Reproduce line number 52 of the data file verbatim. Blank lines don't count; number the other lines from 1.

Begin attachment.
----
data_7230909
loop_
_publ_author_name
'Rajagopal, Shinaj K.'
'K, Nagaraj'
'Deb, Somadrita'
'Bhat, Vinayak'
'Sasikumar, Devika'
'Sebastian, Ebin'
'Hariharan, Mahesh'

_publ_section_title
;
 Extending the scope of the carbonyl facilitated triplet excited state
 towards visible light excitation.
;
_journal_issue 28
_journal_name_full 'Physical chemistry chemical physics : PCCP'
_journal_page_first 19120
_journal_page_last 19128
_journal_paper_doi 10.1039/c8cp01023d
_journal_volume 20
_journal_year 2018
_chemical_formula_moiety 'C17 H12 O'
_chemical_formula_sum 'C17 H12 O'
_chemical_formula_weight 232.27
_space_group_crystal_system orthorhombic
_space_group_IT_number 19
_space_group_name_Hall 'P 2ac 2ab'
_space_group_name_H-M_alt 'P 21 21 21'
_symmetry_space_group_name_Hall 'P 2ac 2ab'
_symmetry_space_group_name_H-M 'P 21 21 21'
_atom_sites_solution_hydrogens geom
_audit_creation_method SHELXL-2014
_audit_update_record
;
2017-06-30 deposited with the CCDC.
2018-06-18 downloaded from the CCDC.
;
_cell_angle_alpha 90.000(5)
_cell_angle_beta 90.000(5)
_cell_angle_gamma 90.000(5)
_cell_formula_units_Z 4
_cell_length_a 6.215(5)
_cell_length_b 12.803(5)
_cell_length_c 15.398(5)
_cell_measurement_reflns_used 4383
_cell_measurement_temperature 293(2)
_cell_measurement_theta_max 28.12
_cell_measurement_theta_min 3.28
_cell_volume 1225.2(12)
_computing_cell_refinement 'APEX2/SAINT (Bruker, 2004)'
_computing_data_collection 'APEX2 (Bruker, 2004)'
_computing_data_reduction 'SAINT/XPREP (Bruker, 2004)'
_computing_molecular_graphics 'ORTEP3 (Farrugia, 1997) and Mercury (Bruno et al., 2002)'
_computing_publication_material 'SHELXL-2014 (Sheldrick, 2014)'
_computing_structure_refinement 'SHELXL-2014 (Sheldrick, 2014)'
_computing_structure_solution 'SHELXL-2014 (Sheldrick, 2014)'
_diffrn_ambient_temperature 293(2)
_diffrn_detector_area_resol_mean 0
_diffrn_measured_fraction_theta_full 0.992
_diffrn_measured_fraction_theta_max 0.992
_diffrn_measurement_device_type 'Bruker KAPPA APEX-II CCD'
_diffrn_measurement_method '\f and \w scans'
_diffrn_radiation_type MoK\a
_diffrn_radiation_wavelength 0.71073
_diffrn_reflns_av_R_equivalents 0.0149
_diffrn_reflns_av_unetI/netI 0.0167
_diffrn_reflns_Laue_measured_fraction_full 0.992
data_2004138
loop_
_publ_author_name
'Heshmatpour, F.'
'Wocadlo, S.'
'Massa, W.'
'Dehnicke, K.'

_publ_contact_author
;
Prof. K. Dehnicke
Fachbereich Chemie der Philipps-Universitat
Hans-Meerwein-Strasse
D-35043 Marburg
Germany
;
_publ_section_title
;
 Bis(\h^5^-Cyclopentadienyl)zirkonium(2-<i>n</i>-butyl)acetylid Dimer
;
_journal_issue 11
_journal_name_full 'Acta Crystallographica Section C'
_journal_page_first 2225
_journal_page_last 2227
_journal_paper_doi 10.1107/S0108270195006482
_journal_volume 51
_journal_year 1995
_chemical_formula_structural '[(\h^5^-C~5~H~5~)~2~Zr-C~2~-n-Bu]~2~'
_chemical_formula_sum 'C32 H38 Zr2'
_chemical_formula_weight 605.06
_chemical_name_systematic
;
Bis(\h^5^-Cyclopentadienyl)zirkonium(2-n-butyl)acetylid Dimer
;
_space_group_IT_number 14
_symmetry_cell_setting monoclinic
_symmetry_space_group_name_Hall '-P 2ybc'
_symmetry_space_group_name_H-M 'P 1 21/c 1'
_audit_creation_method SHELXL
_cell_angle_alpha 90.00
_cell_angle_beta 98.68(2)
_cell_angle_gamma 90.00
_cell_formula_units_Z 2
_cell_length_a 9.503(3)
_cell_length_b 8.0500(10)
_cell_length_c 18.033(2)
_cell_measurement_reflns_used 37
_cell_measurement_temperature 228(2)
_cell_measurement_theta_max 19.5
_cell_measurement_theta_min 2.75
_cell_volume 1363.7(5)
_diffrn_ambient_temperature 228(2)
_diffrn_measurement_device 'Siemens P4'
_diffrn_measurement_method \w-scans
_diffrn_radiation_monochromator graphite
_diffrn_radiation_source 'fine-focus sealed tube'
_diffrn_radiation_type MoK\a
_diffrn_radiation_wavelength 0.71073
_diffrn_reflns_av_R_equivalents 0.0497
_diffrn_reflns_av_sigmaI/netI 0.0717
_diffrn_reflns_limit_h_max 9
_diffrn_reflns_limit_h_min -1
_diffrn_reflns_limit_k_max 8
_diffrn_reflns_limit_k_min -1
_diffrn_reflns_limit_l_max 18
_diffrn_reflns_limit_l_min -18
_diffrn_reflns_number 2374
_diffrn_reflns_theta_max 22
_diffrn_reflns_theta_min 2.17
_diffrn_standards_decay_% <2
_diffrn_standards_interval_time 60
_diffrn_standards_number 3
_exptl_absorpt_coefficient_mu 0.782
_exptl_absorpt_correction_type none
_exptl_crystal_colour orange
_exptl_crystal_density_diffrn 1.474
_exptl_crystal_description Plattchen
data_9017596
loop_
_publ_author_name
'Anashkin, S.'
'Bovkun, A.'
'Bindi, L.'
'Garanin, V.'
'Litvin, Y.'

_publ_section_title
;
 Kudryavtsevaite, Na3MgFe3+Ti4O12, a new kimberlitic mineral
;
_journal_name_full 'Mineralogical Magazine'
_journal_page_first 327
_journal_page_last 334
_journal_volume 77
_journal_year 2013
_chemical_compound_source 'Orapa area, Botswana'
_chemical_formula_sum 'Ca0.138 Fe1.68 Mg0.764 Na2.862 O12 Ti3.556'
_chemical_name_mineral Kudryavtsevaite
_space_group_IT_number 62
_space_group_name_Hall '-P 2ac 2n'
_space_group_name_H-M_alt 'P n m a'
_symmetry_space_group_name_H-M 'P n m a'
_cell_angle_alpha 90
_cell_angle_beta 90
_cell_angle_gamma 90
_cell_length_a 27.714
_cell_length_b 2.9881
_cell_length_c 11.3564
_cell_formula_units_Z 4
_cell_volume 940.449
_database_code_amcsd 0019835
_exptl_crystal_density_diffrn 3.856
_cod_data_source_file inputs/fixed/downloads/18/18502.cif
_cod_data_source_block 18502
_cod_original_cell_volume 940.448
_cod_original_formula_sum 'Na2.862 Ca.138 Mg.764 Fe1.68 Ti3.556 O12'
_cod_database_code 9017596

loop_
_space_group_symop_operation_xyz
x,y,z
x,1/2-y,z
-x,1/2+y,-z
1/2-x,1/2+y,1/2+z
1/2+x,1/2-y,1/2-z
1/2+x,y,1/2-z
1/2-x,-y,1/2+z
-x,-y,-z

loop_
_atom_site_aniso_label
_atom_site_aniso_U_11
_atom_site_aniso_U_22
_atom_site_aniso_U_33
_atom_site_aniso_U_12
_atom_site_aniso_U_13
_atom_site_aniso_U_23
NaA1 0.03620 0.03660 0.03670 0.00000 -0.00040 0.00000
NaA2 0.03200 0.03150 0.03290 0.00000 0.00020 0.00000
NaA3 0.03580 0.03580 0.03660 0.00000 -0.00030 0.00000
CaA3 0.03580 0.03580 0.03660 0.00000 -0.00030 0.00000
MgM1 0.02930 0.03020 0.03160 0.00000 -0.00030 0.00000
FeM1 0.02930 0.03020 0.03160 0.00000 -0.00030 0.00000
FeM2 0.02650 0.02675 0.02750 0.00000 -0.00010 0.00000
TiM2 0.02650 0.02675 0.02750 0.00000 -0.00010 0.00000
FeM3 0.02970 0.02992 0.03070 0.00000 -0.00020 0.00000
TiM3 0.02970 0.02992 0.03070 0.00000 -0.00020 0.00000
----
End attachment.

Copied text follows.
_computing_data_collection 'APEX2 (Bruker, 2004)'